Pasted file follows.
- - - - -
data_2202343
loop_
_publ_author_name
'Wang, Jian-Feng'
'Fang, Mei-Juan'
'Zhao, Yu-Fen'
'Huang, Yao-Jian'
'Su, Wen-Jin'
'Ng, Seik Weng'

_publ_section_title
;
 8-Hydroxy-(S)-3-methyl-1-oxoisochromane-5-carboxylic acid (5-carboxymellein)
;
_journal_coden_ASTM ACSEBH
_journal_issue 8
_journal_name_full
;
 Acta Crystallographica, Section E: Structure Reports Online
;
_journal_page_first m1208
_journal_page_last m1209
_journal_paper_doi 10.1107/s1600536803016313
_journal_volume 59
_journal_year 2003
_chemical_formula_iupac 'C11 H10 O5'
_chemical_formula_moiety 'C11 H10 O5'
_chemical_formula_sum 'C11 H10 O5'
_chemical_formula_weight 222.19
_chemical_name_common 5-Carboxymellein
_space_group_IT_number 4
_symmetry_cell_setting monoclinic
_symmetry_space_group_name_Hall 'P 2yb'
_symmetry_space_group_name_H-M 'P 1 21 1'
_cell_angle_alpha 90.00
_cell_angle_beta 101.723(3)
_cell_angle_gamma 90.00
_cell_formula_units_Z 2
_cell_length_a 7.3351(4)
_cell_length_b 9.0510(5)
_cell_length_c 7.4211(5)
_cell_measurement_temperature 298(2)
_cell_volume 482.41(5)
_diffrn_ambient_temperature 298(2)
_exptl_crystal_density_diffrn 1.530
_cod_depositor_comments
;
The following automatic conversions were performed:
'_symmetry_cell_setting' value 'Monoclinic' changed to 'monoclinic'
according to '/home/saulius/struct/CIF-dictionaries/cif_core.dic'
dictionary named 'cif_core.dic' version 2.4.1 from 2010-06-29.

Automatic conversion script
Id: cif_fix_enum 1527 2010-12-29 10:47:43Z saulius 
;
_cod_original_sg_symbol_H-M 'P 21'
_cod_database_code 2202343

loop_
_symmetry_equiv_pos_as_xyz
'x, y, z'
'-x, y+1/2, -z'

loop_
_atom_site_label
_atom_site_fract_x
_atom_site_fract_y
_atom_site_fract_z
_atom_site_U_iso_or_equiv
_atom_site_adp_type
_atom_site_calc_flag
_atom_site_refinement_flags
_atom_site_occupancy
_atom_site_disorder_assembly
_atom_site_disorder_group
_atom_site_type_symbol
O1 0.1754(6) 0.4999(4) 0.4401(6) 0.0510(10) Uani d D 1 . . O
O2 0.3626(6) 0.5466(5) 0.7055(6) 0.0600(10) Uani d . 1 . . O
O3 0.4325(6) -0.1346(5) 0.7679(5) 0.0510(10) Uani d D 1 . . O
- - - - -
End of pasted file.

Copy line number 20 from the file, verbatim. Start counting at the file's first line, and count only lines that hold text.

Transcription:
_journal_page_first m1208